Ryan: At first, when the program started, it was very small. Throughout the years, the program just kept getting bigger, and so did the number of teams that played for the high school. I was on many different teams and gathered a ton of experience playing around different types of players. The Esports program grew from this tiny individualized club to a community that felt like everyone was your friend and always had your back the more that it developed throughout the years.

Q: You mentioned how vital Coach Wes Wendell was to your development—what is the importance of having a great coach like that in esports?

Ryan: There is no single coach that I know that is like Wes. This man single-handedly made the program what it is today. No matter rain or shine, there is always something positive for Coach Wes to say to cheer you up. He is the most considerate and uplifting person that I can possibly think of. My favorite thing about coach Wes is his genuine passion for high school esports. When coach Wes was watching anyone play, he felt the hurt of a loss and joined in on all of us cheering after a well-earned victory.

Q: What was the practice schedule like for high school esports? For you specifically, Rocket League?

Ryan: My practice consisted of around 40 hours a week for Rocket League. There are infinite things you can improve in Rocket League; one thing to consistent improvement is to have a consistent playing schedule. I took an esports class in the middle of the school day that helped me get more hours in—having 40 hours in Rocket League on top of working shows that this game is truly a grind and is something that I still love to learn every day.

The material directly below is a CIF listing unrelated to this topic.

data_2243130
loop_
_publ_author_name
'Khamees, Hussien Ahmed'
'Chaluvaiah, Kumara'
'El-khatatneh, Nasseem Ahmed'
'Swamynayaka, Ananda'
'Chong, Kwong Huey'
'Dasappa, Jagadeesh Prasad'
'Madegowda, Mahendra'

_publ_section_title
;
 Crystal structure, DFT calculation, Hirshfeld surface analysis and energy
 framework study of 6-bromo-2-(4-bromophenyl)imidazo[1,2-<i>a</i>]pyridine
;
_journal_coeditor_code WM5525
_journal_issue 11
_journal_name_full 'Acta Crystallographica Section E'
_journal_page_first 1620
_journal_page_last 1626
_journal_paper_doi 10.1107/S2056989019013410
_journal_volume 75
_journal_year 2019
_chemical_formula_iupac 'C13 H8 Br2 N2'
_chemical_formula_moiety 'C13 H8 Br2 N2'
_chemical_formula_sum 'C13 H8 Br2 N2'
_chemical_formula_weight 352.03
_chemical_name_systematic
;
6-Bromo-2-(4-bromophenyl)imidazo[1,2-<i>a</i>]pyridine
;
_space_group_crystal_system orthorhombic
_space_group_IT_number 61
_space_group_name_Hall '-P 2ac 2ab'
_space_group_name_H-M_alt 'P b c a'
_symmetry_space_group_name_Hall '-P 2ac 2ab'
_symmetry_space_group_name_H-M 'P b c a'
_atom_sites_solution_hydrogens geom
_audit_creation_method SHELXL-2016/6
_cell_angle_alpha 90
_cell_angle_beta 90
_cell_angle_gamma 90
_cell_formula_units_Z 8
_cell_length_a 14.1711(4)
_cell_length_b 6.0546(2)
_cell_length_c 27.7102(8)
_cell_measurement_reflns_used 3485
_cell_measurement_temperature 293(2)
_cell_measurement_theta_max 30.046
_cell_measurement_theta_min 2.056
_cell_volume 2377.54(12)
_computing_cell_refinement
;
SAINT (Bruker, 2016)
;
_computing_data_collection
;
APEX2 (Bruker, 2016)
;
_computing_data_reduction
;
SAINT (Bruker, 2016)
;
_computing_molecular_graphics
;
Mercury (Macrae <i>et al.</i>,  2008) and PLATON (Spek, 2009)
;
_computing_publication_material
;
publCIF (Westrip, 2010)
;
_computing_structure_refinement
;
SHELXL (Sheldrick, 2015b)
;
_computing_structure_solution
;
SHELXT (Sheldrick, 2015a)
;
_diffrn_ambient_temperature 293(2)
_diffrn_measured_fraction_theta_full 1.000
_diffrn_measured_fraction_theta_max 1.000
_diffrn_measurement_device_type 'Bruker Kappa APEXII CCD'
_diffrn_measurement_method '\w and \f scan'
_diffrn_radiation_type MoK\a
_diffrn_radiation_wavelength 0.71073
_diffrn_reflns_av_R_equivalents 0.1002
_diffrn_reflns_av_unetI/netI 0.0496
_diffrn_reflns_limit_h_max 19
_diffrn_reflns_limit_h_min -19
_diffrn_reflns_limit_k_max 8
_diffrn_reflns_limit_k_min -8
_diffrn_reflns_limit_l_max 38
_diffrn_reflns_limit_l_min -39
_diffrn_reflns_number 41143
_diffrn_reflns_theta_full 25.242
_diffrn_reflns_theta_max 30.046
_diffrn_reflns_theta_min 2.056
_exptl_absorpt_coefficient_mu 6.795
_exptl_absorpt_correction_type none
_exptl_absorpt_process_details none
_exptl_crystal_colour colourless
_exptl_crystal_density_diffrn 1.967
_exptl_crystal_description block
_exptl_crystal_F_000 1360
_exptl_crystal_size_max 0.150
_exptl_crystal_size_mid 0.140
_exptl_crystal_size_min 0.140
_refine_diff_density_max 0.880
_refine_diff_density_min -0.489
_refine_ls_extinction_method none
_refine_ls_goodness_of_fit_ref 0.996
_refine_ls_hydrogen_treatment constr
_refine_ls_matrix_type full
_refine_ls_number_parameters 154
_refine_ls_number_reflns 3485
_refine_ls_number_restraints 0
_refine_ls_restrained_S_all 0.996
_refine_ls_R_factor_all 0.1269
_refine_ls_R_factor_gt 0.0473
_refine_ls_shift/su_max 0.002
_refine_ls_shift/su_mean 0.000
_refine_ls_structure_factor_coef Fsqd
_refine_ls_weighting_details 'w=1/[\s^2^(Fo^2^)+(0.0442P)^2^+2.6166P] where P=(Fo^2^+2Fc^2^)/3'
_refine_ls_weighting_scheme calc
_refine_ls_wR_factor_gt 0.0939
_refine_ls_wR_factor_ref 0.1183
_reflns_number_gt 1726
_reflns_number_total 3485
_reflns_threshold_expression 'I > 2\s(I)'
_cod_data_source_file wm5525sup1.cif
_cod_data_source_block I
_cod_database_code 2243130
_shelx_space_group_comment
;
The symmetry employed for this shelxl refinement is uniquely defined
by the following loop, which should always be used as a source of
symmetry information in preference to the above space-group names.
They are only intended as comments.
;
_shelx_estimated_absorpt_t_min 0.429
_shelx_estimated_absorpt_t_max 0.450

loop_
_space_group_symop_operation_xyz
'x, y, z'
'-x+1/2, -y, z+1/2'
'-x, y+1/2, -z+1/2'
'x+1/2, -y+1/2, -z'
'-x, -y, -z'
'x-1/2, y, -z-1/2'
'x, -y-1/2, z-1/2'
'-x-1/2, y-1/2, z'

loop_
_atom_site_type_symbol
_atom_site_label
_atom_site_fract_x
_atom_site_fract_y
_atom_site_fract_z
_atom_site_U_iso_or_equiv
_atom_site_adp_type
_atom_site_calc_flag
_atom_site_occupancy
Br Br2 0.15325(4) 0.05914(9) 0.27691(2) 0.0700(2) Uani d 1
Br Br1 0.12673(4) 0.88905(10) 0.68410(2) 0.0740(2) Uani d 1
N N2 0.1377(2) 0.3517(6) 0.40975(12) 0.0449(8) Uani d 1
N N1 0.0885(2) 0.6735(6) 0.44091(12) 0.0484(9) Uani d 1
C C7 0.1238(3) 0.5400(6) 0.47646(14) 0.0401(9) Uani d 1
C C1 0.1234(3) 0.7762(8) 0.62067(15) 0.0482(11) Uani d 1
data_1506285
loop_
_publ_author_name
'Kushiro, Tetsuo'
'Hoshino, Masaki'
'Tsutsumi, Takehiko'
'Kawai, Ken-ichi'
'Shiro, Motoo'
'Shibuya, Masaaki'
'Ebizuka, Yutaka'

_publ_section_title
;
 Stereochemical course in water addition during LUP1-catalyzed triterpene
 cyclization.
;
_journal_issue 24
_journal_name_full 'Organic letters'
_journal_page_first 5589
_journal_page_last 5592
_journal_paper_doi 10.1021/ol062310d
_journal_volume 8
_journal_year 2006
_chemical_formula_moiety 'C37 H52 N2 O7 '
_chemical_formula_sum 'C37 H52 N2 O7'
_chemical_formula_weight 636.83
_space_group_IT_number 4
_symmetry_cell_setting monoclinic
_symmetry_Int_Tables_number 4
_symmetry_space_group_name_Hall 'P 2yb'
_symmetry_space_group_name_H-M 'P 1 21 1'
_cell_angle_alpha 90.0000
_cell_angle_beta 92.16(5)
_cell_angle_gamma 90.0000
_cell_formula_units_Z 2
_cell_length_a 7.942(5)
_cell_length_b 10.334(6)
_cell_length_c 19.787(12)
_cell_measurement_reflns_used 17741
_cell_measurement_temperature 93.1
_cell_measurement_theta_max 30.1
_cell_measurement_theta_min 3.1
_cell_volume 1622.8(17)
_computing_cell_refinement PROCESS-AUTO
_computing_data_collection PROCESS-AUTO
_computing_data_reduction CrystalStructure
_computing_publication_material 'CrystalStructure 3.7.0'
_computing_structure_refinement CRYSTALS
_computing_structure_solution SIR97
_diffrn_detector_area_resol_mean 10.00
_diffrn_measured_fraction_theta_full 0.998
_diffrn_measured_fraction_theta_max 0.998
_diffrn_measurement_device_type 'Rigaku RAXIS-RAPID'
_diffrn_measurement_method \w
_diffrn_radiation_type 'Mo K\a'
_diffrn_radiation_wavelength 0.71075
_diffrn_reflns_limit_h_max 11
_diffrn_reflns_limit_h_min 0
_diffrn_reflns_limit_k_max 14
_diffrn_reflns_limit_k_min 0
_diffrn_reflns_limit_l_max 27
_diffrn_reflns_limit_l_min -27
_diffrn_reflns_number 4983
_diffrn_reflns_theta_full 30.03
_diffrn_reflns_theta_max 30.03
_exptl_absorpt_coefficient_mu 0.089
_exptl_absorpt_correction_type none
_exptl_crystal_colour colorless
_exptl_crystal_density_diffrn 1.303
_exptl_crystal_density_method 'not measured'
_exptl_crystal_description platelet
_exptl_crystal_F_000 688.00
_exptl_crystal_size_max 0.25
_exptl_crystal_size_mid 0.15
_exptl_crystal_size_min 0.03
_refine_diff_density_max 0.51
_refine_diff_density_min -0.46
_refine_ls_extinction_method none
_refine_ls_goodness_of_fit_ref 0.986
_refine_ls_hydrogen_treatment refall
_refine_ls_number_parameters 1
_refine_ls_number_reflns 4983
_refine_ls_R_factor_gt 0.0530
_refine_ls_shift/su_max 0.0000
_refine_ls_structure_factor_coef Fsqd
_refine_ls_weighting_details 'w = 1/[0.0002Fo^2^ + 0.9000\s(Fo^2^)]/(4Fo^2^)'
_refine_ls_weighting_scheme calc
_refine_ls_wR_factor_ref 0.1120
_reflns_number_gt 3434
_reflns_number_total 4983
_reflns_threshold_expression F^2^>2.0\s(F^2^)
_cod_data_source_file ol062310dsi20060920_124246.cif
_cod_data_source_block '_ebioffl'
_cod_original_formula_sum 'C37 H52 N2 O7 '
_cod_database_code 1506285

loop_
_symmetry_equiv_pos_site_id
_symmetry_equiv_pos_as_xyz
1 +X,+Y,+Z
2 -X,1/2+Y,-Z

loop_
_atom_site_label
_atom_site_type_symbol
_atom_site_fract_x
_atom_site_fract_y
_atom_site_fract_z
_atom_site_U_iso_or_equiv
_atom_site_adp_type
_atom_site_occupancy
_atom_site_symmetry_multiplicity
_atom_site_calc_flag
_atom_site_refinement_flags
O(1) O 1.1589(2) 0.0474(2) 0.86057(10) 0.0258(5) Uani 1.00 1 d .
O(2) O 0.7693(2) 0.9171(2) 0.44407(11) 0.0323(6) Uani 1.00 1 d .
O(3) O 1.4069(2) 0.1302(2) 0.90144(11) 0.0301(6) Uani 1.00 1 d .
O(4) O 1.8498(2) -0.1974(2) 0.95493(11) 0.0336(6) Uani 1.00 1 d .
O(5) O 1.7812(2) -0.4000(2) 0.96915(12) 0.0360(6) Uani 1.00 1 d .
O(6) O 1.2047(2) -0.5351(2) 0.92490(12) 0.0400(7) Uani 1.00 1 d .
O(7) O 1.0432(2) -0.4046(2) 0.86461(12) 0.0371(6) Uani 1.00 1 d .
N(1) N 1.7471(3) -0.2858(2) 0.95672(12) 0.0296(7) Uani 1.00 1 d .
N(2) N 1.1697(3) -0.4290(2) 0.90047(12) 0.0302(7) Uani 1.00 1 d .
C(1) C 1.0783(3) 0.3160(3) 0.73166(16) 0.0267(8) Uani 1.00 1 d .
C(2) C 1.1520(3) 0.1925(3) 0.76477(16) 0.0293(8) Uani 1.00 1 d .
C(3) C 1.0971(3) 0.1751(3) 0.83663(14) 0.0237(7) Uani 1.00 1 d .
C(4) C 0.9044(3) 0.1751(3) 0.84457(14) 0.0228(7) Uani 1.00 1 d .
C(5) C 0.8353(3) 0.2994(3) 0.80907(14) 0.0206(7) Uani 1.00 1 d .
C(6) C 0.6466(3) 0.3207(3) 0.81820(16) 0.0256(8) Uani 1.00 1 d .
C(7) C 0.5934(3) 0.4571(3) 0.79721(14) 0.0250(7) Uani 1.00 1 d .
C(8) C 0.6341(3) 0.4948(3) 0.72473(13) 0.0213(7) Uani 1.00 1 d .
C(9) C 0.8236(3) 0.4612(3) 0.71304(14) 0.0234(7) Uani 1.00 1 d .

Q: What is your greatest memory/moment that you’ll never forget from your time playing in high school? 

Ryan: My favorite memory was is in my senior year. To set the scene, we needed to win to progress in the tournament. We lost our first game, but throughout the whole series, we were yelling at every goal because we were so excited. We eventually rallied back and won the entire series. That day I lost my voice for the first time in a couple of years, but I would do it 1000 times again for the excitement and teamwork we accomplished.

Q: How has playing esports in high school helped shape you as a person and the growth into your next chapter?

Ryan: I have truly learned many things about interacting with people and making friends. I would say that I’ve become more extroverted and confident in myself, which is derived directly from high school esports at Van Buren. Esports has taught me to have a positive outlook on my future and life in general.

Q: How do you foresee the high school esports landscape in 5 years? Are the growth and popularity going to place it in the same category as your typical high school sports?

Ryan: I can only see esports growing at this point. Gaming is becoming more and more popular as well as accepted. Just having a class where you can learn esports can make kids want to go to school. I don’t know if esports will outpace physical sports in the next five years, but I do think that it has the potential to get near the popularity and participation that traditional sports currently have.